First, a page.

If you need further information on SMART goals and how to use them, then check out this blog called “Refining SMART goals to achieve results.”
Having good goals will not only make for a better career development plan, but they will also make you happier. It has been shown that having goals and achieving them satisfies a basic human need and makes you feel better about yourself.
Even students that are just starting out should have goals. Having a direction is motivating and keeps you focused. Just keep in mind that your goals do not have to be set in stone. Life happens and things change.
Let’s go back to that first step about having goals. Your goals are specific things you want to achieve in your career. You should look at the broader picture of your career and your life in general since they are both very connected.
Take some time and think deeply about where you want your career to go, from start to finish. How will this affect your work life and your personal life? Will it impact how and where you live? What about your family? These are all considerations you should take into account when you are coming up with a comprehensive plan for your career development.
If you are just starting your career, then having a vision of your entire career future may seem like an impossible task. Goals may change, and your vision of your career will probably change with them. That’s OK. The important thing is to start out with a vision in mind. You can always adjust your plans accordingly as your career and life change.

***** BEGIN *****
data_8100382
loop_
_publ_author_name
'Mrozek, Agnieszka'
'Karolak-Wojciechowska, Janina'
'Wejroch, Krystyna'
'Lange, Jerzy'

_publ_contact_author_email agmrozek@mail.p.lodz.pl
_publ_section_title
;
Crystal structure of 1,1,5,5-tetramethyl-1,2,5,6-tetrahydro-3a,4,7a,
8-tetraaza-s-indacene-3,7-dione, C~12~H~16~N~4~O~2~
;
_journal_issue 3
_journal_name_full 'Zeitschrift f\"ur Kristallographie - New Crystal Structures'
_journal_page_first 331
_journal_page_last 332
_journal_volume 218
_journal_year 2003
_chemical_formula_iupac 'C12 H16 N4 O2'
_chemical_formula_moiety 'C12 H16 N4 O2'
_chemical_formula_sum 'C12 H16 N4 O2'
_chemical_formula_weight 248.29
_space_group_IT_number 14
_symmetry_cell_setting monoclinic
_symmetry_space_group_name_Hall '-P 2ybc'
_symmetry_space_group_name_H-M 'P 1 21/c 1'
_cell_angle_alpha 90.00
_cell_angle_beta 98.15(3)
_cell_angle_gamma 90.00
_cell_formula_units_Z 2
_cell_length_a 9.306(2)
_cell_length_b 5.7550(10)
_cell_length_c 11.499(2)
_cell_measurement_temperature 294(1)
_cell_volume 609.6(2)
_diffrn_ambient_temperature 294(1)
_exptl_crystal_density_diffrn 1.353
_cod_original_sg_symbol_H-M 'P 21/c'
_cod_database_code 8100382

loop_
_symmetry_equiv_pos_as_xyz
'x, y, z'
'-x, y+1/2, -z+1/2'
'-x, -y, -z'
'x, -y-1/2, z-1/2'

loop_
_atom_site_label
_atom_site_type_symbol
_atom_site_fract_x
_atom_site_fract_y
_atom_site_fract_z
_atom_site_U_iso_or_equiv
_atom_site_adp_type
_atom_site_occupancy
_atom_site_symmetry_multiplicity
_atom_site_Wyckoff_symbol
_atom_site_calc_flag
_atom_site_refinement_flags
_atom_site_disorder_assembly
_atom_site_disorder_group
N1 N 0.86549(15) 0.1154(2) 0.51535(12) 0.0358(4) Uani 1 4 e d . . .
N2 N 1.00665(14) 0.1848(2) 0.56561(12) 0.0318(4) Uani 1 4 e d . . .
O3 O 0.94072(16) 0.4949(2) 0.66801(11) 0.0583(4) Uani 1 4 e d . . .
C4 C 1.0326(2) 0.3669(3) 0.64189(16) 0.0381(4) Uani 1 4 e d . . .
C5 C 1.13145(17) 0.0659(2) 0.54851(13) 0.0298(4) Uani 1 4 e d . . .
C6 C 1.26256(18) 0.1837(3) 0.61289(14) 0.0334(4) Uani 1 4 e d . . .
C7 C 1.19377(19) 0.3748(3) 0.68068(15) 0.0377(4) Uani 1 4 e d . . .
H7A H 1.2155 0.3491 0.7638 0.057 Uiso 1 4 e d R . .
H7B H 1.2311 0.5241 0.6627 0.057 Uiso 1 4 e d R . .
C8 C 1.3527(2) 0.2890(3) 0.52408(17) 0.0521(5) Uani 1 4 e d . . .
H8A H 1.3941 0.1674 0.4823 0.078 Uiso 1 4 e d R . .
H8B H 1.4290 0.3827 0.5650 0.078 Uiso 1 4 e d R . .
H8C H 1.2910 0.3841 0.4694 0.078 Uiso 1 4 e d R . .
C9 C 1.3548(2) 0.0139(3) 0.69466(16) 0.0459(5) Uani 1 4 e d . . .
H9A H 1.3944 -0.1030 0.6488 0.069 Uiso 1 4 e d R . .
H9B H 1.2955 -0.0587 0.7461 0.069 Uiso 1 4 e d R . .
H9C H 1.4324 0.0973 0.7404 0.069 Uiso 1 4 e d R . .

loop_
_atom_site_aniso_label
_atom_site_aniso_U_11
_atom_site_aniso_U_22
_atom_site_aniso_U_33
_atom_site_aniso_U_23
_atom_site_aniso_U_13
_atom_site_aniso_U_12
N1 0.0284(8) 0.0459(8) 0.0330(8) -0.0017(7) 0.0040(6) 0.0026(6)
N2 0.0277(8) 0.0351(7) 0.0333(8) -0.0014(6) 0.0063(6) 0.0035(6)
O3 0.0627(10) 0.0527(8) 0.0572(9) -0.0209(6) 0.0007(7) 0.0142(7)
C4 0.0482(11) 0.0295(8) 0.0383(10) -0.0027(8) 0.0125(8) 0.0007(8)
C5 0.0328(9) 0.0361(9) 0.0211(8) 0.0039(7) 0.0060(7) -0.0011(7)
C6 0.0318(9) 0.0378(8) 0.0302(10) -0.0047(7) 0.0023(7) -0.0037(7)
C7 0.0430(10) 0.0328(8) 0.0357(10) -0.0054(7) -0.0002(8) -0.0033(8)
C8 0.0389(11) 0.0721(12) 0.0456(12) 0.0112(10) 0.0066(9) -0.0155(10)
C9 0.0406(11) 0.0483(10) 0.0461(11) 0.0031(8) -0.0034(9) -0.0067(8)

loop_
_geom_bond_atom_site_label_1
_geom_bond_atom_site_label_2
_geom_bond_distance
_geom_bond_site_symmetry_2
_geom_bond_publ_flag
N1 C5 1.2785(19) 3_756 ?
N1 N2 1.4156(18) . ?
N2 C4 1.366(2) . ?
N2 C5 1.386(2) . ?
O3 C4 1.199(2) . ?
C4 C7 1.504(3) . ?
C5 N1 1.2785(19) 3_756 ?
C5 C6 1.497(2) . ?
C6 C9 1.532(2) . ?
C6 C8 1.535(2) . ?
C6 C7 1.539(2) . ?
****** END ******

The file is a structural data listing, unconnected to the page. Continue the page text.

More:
No matter what strategy you follow for your career development, it is important to remember your career moves in cycles. Knowing this and following a phased approach will enable you to better deal with the ups and downs in your jobs and, to a certain extent, your life.
Stage 1: Assessment. This first phase is about knowing yourself and your abilities. Be objective and make a list of your strengths and weaknesses. Document your experiences and skill sets. It is also essential to get feedback from others because they may see things about you that you do not. Career coaching is also a good thing to do during this phase.
Stage 2: Investigation. Now that you have a good feel for your capabilities, it is time to look around and see what your opportunities are. Don’t get discouraged if you are not sure where to start. Talk to people in your field and in other fields. Do some networking to learn what other people are doing and what the up-and-coming professions are. Your next option may be related to your field, or not. Your colleagues and other professional acquaintances will give you ideas.
Stage 3: Preparation. With some opportunities and options identified, you can begin to take steps to get yourself ready for your next move. Make your plans. You can do this while you are still in your current job. It may involve more training, education, taking on different projects, and additional responsibilities. Build your knowledge and experience in the direction that you want to go.